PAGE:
The Economics of Shock and Awe…

Fuel Shock

While the phrase gained popularity as the moniker of George Jr’s sequel to Operation Desert Storm, the lead word “shock” has come to be defined by the later (Awe) when it comes to things economic these days.  As one can’t seem to turn around without hearing the word “shock” coupled with a noun to explain our “Awe” of something and not in a good way.  So how did “shock” sneak into our slang lexicon of consumer centered economics and what is the driver.

First, let’s consult our ole friend Merriam Webster as to the meaning of the word “shock“, as we will see:

1. To strike with great surprise and emotional disturbance.
2. To strike with disgust; offend.
3. To induce a state of physical shock in (a person).
4. To subject (an animal or person) to an electric shock.

So when we look at the current headlines and see phrases such as “Fuel Shock” or “Food Shock” we can see it’s built upon the sudden occurrence of an outlying event.  In that it’s a function of “time” coupled with “change” with both leaning toward the rapid side of the equation much like the lobster who finds its way to dinner via the boiling pot on the stove.

However what is different today which allows for such “economic shock” to enter our causal systems?  After thinking about it for a bit, the answer hit me as I was driving down the road to the airport looking at my speedometer as the answer was right in front of my face all the time and it was a good one.  So think about it this way, the drive to the airport for me is two hours on average with most of the trip via “freeway” meaning I can not only keep a higher rate of speed, however also a more constant pace too.

However at the very end of my commute, the freeway will dump me off on some surface streets which have much slower speed limits as well as traffic (stop) lights.  So if I were to check my speed say 5 minutes after leaving home and record the number it would be 70 mph (miles per hour).  Then 5 minutes prior to arrival repeating the same process it would most Likely be only 25 mph, so if the two are averaged you would say my speed was only 47.5 mph.

However if my sampling changed to every 15 minutes, my average speed would jump from 47.5 mph in the prior sampling, to 63.4 mph or about a 27% change!  In short the reason for “shock” is greater “resolution” which is driving the new world order at a faster pace with greater abilities. It also drives a higher likely hood of what I refer to as “System Shock” by affecting multiple “causal systems” at once.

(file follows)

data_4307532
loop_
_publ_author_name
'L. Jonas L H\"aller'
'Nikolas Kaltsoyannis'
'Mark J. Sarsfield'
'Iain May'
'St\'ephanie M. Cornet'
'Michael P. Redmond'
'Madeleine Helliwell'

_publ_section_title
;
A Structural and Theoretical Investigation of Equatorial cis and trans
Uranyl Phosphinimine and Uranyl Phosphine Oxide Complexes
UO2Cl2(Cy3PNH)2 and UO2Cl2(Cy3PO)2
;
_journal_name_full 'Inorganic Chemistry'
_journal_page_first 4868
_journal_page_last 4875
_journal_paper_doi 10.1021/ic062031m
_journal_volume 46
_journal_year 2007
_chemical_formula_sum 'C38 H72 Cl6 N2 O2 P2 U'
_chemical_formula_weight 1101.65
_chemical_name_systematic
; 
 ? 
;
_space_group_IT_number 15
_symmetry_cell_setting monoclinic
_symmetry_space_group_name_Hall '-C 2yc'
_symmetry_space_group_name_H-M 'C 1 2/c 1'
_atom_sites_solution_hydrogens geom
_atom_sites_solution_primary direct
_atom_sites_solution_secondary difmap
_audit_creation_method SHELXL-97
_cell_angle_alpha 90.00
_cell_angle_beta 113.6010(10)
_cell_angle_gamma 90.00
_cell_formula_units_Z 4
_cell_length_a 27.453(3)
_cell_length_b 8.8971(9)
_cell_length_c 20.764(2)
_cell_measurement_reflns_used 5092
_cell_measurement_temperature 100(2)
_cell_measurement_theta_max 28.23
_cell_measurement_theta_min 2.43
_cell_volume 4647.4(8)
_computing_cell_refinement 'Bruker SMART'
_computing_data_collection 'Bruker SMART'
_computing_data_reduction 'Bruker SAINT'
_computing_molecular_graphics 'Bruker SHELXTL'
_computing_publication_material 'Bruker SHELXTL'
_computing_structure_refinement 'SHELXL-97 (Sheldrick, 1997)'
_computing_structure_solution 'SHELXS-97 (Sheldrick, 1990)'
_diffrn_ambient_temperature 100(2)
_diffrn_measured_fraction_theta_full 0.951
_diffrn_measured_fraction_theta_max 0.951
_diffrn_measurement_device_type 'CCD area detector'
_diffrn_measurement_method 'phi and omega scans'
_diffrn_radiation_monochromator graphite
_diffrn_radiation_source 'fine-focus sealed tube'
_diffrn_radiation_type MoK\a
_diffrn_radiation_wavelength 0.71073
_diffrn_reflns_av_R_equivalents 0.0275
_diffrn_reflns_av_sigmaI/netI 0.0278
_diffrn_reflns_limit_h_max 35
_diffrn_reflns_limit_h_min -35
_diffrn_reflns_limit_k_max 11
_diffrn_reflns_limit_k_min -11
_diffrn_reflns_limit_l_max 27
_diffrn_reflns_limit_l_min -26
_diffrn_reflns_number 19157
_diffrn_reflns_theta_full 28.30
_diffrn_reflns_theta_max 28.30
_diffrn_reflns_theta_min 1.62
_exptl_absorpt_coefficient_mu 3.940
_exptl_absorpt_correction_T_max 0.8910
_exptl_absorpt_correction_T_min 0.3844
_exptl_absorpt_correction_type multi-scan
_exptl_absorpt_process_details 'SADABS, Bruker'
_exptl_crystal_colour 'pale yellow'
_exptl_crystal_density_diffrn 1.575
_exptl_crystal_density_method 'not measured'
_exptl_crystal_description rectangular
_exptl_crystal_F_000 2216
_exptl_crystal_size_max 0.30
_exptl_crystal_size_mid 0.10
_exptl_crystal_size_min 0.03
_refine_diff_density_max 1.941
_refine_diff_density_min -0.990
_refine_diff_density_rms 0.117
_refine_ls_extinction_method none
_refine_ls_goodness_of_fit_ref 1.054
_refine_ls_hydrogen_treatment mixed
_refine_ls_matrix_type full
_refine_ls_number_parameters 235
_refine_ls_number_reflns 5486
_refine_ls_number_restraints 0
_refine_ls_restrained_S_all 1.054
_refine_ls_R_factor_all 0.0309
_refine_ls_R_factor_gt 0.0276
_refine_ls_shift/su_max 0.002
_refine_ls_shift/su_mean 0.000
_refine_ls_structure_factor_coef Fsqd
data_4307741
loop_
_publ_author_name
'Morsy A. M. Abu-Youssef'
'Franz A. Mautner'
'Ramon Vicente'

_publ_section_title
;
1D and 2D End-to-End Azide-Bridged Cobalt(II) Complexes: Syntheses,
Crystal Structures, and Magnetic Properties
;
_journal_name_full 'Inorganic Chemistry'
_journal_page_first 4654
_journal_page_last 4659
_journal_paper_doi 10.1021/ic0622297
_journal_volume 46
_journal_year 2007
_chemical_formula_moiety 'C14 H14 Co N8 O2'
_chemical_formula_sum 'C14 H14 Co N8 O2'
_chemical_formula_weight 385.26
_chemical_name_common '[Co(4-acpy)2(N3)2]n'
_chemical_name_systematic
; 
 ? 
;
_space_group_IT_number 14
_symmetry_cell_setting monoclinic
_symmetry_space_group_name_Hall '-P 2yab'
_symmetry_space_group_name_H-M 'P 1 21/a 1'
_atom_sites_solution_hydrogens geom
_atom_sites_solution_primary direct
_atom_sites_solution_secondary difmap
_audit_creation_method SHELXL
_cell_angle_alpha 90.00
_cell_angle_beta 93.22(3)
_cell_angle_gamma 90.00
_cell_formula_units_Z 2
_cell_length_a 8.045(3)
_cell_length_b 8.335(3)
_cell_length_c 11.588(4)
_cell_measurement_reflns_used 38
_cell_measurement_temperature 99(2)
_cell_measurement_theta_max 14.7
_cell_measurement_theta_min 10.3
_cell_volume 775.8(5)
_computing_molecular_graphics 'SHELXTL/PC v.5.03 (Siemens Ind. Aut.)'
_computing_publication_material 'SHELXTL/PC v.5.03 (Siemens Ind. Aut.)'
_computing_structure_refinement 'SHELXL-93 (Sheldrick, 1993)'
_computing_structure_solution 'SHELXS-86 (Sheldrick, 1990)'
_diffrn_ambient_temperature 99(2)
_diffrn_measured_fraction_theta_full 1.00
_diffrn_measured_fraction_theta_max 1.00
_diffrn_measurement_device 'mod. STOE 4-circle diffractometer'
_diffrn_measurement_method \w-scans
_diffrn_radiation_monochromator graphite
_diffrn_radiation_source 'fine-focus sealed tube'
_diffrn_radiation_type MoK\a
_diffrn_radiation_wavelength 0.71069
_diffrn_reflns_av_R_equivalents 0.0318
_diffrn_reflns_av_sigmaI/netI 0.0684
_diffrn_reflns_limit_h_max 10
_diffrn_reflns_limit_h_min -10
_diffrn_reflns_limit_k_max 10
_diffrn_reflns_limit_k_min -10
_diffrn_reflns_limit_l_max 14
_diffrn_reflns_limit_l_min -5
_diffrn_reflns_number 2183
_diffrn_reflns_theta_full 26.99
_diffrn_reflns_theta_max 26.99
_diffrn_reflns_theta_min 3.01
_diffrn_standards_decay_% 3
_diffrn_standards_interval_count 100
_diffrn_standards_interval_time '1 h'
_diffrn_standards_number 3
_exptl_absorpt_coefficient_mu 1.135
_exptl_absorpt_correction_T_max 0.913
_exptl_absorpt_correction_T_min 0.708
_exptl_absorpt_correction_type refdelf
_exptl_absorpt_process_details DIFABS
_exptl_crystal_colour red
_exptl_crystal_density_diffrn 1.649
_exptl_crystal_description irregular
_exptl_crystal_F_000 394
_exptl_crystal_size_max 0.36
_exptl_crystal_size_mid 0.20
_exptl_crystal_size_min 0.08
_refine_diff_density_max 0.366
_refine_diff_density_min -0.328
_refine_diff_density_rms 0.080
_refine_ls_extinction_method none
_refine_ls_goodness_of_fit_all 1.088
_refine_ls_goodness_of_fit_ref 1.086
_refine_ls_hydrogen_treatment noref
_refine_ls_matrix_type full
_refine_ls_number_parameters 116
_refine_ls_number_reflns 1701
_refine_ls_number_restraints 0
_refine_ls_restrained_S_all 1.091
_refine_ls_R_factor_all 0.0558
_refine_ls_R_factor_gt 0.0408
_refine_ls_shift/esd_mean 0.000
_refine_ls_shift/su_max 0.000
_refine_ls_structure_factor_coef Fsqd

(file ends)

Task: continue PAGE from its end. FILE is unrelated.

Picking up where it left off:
Here is a working example, if a store wanted to say add 10% to every product they stocked, in the past it would be a laborious task as they would have to re-price thousands of products on the shelves.  Now with bar codes, they just change a number in a computer and boom, instant price hike across the board.  Whereas before they would run out the old stock and up lift the new adding a delay to pricing loop, as until the old stock sold you were not impacted by the rise in cost.

Now instead of just one product, think of the viral impact of it being every product at once in a grocery store.  Then expand that to the gas stations and so on and you start to see the risks building in our economic systems as the higher the resolution, the less “dampening” and therefore the greater the risk for a “Black Swan” event.

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About Joseph Campbell

As a strong believer in the fact that "people work for people", it has been a life driver to better to understand the complexities of the various aspects which drive efficiency within this axiom, especially the concepts of leadership. Supporting this, I have been fortunate enough to having experienced this as leader on a global basis over the last decade and half. During this time it has been clear there are three core drivers being Life, Leadership and Economics.
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